By Garrett Vickrey
Psalm 105:1-11, 37-45
Nobel Prize winning researcher Daniel Kahneman has come up with a theory as to how we experience and remember suffering. He studied the experience of suffering people went through during colonoscopy and kidney stone procedures. From this Kahneman deduced the “Peak-End Rule”. This rule considers the average of the pain experienced at two moments during these procedures— the worst moment and the very end.
The Peak-End rule seems to have a significant relationship to how we understand and remember the suffering we go through. Was it really that bad? How did we get through that? Could we do it again?
Sometimes our memory fails us. We remember only the worst moment of suffering. Or perhaps we focus on the end. When what we need to remember is the whole story.
Psalm 105 retells the whole story of the people of Israel. At least, it retells the defining narrative. Slavery and Exodus. Covenant and Fulfillment. Consider the importance of remember the story…
The Israelites had not even gotten out of Egypt before they began to forget that they were slaves. They already began to forget the pain of the whip marks on their backs. And they began to complain and say that they would be better off in Egypt than out here in the middle of nowhere with Moses.
That was not true. They were not remembering the whole story.
Psalm 105 recounts the story of Israel to help the people of God remember who they are in light of the greater story of redemption of which they are a part. It begins with origins— Abraham. Then the psalm recounts suffering in Egypt before redemption. Then there are the moments of grace along the way— water from a rock in the desert, manna, the pillar of fire that led them by night.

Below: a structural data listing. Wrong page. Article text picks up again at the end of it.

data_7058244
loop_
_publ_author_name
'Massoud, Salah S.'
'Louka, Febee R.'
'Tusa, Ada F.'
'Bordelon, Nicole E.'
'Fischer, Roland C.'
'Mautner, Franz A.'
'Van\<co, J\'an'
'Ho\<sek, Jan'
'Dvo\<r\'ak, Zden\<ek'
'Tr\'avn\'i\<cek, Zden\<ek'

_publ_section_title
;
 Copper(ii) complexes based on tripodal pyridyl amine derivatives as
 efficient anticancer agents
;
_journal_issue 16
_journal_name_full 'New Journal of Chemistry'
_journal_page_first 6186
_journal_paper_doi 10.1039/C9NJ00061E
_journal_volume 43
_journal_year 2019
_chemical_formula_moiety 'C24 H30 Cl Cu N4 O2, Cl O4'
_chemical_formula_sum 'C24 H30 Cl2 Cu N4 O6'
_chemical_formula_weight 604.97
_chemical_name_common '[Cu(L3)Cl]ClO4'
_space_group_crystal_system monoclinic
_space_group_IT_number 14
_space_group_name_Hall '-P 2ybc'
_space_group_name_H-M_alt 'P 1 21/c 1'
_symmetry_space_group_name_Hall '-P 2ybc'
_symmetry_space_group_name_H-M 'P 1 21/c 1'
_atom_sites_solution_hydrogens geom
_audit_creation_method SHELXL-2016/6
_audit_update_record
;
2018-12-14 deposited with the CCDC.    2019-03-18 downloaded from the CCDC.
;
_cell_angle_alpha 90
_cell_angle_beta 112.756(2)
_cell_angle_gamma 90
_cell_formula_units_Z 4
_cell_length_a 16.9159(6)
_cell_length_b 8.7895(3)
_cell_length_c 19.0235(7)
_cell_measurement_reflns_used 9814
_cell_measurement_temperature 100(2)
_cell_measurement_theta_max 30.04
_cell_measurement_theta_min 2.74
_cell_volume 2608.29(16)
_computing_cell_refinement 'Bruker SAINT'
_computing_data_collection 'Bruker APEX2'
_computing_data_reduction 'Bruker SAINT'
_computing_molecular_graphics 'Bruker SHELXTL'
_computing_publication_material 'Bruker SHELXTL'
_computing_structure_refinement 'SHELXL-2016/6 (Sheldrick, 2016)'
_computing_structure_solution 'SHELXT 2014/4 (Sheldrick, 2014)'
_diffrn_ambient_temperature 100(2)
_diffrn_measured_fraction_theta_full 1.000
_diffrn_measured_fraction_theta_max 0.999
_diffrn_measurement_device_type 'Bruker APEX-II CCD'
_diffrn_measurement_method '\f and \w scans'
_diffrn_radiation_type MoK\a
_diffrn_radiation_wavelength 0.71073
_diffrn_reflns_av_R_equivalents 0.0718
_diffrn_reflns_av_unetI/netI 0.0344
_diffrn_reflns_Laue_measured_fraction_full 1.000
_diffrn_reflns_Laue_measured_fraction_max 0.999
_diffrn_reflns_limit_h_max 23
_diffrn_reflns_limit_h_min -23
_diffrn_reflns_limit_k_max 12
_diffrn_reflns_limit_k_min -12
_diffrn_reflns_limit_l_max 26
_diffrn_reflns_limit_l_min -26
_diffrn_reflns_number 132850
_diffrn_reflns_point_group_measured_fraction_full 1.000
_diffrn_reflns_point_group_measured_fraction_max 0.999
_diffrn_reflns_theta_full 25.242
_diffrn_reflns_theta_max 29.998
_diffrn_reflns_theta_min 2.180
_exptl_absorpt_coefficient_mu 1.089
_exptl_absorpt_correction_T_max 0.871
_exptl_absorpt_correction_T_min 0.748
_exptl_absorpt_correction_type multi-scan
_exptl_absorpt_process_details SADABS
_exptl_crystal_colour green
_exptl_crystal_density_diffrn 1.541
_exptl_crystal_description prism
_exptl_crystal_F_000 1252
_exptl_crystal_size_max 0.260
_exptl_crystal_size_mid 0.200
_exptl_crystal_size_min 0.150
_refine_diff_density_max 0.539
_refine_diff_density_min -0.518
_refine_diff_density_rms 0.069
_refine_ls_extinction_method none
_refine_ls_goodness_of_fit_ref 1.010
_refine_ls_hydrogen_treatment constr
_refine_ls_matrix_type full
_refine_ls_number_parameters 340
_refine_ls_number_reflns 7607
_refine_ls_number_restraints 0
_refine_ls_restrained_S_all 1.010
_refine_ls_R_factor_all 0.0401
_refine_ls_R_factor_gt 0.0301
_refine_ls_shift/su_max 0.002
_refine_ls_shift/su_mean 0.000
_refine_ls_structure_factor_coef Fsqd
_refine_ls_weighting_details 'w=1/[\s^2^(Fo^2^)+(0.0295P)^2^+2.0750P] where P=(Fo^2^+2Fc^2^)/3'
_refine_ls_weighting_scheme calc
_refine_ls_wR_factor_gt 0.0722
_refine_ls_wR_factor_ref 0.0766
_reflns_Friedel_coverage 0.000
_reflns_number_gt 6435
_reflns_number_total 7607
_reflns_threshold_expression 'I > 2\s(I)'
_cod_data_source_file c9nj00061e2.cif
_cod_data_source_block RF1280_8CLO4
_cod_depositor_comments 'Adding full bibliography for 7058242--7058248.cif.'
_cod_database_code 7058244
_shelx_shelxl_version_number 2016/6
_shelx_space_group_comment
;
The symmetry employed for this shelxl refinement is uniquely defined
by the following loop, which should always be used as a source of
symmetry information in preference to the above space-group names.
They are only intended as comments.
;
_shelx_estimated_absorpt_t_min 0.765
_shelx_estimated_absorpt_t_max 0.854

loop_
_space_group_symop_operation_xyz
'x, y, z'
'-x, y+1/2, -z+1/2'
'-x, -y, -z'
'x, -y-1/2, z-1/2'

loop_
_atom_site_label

In someways this is a spiritual autobiography. It refuses to let unconnected events or the average of events define identity. And this should be a lesson for us in telling our story— in writing our autobiography of faith.
As we make our way toward the cross this season, this is the time to remember how God has been with you in the past. This is the time to take a look at your life and see the way God has guided you. Look at the narrative arc of your life and find the places that God has been with you along the way— in origins, in suffering, in moments of grace in your wilderness wanderings.
We all understand who are in light of stories. What stories help you understand who you are and who God is? Psalm 105 is a good place to start. Maybe we each need to write our own version this Psalm. That might help us to remember more than the peak and the end, so that we can see the greater story of how our lives intersect the story of God and creation.